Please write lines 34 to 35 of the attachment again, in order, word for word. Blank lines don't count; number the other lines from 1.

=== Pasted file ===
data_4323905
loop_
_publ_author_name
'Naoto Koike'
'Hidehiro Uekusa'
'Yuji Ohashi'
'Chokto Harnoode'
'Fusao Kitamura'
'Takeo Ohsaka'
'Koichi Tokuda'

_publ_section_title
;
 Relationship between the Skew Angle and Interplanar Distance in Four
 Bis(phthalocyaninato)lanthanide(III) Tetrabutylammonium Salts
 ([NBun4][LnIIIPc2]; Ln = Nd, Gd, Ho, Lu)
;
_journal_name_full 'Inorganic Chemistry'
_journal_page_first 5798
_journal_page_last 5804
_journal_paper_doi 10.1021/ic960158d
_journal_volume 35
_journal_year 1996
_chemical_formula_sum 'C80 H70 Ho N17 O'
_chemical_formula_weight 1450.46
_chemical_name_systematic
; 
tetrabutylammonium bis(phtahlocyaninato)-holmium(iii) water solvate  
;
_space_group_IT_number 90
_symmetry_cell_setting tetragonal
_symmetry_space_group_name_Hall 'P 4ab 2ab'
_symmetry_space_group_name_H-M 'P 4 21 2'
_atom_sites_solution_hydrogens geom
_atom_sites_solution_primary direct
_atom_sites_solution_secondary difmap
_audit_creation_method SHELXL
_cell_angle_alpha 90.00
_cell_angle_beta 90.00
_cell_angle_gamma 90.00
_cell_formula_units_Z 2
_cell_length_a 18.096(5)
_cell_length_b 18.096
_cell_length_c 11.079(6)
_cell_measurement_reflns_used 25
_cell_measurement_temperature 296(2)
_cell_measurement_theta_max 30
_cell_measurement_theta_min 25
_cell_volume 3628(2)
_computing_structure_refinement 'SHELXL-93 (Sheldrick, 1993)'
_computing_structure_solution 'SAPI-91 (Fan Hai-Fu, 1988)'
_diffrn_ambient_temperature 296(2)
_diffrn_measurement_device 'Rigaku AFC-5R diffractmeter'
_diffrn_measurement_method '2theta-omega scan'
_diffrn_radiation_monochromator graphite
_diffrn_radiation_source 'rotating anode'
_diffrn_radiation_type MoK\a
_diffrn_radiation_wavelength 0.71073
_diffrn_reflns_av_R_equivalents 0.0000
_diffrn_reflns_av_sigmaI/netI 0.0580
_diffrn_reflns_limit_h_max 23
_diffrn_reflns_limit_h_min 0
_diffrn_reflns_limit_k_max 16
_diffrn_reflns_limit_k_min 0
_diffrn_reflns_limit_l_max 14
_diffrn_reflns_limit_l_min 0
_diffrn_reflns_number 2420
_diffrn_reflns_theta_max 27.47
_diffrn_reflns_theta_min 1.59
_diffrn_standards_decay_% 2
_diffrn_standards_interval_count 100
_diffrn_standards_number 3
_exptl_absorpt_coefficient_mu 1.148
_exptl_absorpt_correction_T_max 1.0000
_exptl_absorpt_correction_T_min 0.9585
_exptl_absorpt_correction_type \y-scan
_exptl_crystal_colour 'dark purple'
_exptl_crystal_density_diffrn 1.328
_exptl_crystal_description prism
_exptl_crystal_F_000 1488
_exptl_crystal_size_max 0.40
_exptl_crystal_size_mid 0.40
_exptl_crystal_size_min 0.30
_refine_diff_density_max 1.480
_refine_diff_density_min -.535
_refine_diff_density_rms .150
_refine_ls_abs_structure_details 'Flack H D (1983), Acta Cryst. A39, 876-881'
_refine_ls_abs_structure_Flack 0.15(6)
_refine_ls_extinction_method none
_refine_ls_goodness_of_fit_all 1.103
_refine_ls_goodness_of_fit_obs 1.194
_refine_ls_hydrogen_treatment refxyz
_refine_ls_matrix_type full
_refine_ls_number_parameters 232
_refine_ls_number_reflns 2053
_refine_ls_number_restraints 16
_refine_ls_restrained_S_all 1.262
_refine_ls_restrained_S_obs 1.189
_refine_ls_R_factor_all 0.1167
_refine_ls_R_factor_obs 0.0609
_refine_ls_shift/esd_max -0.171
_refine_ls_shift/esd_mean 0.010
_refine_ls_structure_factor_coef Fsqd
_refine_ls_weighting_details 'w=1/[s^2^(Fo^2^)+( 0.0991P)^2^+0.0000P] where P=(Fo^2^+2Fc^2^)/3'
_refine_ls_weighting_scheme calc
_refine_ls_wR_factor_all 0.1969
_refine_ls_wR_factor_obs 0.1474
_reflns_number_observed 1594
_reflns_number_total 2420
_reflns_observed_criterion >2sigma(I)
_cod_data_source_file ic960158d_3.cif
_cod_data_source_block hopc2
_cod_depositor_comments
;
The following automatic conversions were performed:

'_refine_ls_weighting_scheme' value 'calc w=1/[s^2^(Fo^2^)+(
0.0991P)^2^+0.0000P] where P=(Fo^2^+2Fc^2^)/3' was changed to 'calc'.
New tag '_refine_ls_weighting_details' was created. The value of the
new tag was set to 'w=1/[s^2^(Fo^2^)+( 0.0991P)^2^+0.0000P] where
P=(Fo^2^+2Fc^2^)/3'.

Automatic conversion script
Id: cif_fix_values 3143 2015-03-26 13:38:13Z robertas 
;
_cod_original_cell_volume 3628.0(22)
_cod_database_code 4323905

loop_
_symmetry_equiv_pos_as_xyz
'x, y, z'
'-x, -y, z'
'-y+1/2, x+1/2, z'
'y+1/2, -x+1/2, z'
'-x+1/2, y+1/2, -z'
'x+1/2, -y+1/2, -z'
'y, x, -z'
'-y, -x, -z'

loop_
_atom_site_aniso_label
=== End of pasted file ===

_atom_sites_solution_primary direct
_atom_sites_solution_secondary difmap